Dentists are seeing more cracked teeth. Pandemic stress is to blame

Stress is causing more cracked teeth during the pandemic, but there are ways to improve your mental health and save your teeth from breaks and surgeries.

(CNN)Shingles, maskne, migraines and quarantine fatigue: The stress of the pandemic has manifested in a variety of physical ailments. The latest evidence of this is a rise in cracked teeth.

"We have seen an increasing amount of fractured teeth in probably the past six months," said Dr. Paul Koshgerian, an oral surgeon with The Oral Surgery & Dental Implant Specialists of San Diego.
For Koshgerian's office, before the pandemic, treating one cracked tooth per day or every other day was normal. These days, two visits per day for fractured teeth have been the norm; on the worst days, he might see five cases.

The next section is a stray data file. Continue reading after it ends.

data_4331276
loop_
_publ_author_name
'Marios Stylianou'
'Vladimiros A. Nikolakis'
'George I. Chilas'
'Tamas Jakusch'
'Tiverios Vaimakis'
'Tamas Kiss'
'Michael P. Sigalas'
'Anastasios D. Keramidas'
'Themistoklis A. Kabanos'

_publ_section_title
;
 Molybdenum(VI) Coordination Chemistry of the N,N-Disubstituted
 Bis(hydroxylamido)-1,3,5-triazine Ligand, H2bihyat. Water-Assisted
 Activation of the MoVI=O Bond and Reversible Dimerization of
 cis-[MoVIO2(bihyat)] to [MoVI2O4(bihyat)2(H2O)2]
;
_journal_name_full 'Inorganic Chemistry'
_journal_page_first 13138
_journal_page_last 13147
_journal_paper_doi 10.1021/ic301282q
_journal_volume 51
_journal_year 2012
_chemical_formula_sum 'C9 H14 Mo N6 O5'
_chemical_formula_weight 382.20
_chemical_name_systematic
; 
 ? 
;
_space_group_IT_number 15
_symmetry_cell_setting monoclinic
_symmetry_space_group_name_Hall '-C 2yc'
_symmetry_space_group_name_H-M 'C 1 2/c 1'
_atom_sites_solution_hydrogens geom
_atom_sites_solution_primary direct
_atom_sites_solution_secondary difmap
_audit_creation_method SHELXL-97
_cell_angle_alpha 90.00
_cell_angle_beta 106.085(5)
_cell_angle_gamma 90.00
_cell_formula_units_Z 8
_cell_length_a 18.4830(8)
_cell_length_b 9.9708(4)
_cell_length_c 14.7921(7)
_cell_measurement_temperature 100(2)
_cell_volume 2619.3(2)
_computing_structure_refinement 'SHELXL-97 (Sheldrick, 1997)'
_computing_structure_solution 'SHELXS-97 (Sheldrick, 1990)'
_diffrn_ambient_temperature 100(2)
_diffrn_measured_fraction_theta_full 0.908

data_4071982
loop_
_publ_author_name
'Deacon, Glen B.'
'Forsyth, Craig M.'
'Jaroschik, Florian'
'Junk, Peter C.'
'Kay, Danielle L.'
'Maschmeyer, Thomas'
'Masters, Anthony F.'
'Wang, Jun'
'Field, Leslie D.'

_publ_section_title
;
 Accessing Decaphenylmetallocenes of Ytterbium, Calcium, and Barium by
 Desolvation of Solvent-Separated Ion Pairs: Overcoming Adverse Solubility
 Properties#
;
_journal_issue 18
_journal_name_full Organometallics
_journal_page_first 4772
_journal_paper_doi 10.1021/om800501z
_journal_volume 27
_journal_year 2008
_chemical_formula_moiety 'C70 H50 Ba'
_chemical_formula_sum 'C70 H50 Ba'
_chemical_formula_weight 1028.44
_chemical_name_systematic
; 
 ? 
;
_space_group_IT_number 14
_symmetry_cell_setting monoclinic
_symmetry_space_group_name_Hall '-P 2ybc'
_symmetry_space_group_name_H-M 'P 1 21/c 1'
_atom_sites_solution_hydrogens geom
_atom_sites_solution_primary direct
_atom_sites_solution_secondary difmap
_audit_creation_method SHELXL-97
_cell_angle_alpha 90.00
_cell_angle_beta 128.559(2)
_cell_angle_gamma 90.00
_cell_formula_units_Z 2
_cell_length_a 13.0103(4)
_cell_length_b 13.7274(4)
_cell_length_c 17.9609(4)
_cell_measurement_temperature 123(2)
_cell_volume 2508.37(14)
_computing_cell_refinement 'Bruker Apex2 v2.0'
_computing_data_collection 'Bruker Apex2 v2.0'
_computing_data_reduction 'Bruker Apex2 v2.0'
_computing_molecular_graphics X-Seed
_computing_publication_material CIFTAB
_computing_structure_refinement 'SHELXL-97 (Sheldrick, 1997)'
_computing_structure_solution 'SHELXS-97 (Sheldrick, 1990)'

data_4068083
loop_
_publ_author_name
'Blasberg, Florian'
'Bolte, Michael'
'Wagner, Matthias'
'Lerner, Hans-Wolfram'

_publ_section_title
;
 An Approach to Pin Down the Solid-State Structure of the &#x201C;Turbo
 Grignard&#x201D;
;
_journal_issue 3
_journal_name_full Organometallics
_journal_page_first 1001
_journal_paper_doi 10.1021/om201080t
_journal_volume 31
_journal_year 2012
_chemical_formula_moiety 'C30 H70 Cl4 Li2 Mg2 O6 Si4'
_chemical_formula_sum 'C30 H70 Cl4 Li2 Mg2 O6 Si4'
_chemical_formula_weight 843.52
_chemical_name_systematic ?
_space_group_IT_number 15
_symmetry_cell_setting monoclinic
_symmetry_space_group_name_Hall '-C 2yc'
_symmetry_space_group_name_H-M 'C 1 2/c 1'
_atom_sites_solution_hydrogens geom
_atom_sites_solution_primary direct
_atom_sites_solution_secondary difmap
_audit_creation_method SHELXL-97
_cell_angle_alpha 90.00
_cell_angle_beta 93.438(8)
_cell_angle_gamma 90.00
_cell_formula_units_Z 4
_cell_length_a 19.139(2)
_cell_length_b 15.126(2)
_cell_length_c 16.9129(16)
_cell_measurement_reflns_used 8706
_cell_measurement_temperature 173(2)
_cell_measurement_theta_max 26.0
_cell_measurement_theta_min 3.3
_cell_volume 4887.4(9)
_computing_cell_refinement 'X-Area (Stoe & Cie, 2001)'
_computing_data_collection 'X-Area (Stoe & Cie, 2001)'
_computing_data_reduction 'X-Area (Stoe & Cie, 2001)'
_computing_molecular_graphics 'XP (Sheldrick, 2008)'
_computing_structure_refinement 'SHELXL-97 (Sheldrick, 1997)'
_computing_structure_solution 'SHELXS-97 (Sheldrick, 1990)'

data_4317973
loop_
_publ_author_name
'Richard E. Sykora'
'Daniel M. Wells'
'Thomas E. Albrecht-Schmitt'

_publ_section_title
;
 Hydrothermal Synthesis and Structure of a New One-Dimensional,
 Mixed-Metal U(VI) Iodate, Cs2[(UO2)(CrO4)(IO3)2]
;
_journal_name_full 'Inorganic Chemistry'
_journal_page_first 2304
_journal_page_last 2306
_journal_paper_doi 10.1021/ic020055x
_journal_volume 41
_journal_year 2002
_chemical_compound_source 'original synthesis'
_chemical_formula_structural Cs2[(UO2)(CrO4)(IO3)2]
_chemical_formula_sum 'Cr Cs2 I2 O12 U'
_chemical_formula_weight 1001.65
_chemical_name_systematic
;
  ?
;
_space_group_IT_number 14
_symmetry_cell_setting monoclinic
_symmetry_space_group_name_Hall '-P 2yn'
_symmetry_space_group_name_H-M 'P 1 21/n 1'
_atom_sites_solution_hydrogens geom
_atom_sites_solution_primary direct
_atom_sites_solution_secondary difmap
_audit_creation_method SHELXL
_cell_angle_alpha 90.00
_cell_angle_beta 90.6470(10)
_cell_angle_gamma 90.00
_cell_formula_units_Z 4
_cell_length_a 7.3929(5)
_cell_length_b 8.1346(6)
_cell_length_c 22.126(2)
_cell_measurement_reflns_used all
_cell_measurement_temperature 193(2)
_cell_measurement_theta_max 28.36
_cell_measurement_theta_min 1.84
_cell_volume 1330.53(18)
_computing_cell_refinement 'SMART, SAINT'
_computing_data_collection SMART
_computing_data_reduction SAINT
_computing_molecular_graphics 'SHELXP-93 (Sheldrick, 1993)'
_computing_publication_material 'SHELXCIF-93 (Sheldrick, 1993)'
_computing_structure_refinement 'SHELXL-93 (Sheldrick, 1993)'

Derek Peek — leader of Eastern Iowa Endodontics and diplomate of the American Board of Endodontics — found that in August and September, his office had already treated twice as many cracked teeth in comparison to those respective months last year, even with fewer patients this year.
    Covid-19 doesn't make teeth more fragile, but the "anxiety that surrounds everything that's going on — Covid, the rioting, the protesting, the looting (and) the general state of the country — has gotten everybody's thermostat dialed up a couple notches," Koshgerian said.
    "In the oral surgery or dental realm, often that translates to people bruxing their teeth," he added, describing the condition in which people involuntarily gnash, grind or clench their teeth. Bruxing can damage fillings or crowns, or crack teeth.

    When to call your dentist

    Symptoms of bruxism include pain when teeth are together and/or brushed, swelling indicative of infection, lingering pain and/or cold or broken pieces of teeth, Peek said. If the sides of you